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|p62 : linking protein homeostasis and the DNA damage response during ageing
|The accumulation of DNA damage has long been thought to contribute to both cellular and organismal ageing. The catabolic degradation process autophagy has also been implicated in the ageing process, as an age-dependent functional decline has been reported in many organisms. Moreover, interventions known to delay ageing such as dietary restriction and rapamycin treatment have been shown to require active autophagy. Recent studies have suggested a role for autophagy in the DNA damage response as well as DNA damage repair; however the mechanisms are still poorly understood. In this thesis we set out to understand how autophagy can influence DNA repair. We will also investigate how cross-talk between these processes is relevant to the ageing process. Firstly, we show that cells lacking autophagy have an impaired DNA damage repair kinetic, as measured by the resolution of DNA damage foci (DDF). Importantly, these differences were shown to be dependent on the intracellular levels of autophagy adaptor protein p62. It was recently shown that p62 shuttles rapidly between cytoplasmic and nuclear compartments. However, the role of p62 in the nucleus is still relatively unknown. Mechanistically, we show that both the PB1 and UBA domain of p62 are required for its effect on DNA damage repair. Furthermore we show p62 is recruited to DDF in response to DNA damage induction. Next, we show p62 interacts with the cytoskeletal protein FLNA and DNA damage protein RAD15 within the nucleus facilitating their proteasomal degradation. Both FLNA and RAD51 have previously been suggested to influence DNA repair via the homologous recombination pathway. Cells lacking p62 have higher nuclear levels of RAD51 and FLNA. Importantly these high levels correspond with an increased formation and resolution of RAD51 foci following induction of DNA damage, suggestive of an increase in DNA repair via the homologous recombination pathway. Finally, we observed an increase in co-localisation of p62 with the marker of DDF H2A.X in mouse liver during ageing. Additionally, we found that life-long dietary restriction, an intervention known to extend lifespan in mice, prevented the age-dependent increase in frequencies of p62-H2A.X foci. We propose that p62 plays a novel and important role in DNA damage repair and hypothesise that declining autophagy or dysregulation of p62 can contribute to organismal ageing.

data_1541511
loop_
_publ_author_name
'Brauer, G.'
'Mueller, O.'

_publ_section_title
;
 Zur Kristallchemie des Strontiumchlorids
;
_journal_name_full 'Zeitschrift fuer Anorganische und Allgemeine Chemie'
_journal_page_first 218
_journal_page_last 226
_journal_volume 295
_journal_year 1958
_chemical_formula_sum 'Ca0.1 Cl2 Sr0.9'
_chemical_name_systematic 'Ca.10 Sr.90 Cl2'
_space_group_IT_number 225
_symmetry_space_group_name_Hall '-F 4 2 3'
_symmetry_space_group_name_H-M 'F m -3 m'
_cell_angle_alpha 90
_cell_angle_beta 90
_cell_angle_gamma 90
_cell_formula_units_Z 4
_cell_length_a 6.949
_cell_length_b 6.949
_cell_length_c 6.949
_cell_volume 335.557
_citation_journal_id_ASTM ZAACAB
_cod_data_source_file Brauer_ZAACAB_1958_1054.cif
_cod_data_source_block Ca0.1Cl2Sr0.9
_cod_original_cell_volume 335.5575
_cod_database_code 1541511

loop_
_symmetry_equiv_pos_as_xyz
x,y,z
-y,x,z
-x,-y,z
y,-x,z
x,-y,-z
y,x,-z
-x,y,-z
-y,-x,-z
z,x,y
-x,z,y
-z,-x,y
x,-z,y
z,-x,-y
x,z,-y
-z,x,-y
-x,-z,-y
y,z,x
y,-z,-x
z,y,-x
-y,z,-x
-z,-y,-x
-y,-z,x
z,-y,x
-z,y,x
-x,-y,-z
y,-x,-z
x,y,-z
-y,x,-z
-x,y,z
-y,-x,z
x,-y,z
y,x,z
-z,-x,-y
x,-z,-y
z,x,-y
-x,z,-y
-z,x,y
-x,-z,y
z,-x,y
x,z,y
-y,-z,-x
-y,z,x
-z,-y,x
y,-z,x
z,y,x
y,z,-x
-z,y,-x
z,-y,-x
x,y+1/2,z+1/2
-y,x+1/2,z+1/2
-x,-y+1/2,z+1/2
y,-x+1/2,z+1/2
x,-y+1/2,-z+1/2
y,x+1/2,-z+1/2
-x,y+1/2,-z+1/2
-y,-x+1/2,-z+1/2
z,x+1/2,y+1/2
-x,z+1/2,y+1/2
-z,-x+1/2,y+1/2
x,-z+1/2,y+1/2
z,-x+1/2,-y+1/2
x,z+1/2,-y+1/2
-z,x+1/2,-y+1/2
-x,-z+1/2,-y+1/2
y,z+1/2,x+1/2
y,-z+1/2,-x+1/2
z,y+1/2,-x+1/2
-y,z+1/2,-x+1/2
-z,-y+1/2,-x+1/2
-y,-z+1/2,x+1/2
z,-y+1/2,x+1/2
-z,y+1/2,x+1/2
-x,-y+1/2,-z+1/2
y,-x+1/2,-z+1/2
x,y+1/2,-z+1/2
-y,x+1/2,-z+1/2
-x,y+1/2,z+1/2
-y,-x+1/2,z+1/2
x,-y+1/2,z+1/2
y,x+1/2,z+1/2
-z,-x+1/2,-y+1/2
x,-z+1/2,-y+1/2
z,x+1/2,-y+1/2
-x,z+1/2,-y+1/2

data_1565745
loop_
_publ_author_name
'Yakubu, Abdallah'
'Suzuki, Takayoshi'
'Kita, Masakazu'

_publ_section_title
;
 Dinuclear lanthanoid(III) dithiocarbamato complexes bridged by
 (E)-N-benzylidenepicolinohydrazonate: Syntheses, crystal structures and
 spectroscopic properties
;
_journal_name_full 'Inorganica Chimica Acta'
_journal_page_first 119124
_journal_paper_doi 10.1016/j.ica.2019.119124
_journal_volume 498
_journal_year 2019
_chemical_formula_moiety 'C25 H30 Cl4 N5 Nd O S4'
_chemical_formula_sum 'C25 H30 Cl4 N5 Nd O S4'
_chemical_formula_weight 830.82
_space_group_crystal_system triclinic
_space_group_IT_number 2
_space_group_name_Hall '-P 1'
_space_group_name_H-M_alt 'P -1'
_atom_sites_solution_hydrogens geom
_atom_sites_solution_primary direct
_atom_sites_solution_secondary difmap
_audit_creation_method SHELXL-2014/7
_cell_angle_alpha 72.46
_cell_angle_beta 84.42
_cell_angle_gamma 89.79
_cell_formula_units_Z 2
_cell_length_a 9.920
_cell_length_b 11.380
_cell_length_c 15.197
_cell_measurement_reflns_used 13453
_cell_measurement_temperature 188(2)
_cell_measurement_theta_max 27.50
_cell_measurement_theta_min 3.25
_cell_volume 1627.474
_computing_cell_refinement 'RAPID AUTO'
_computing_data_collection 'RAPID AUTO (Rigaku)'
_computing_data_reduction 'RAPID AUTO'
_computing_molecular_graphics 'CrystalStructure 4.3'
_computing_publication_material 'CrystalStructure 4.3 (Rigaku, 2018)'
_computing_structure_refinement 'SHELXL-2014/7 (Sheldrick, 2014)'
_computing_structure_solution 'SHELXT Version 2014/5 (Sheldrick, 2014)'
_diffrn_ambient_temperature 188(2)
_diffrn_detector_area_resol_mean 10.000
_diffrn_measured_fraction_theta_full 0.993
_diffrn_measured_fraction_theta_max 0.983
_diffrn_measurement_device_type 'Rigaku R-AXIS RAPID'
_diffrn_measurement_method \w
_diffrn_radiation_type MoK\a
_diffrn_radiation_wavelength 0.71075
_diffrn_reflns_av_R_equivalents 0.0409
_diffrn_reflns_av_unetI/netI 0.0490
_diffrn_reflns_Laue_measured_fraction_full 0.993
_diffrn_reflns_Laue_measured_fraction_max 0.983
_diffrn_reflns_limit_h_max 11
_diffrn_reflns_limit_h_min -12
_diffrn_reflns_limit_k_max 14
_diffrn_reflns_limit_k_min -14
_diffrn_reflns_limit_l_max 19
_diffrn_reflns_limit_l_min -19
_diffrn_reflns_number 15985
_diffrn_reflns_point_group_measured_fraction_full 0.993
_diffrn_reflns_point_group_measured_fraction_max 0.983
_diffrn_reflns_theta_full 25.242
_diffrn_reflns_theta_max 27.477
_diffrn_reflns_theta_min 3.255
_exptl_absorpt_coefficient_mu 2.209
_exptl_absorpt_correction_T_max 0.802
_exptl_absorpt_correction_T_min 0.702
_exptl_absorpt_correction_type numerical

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|Institute for Cell and Molecular Biosciences
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|Hewitt, G. 2016 (12mth).pdf
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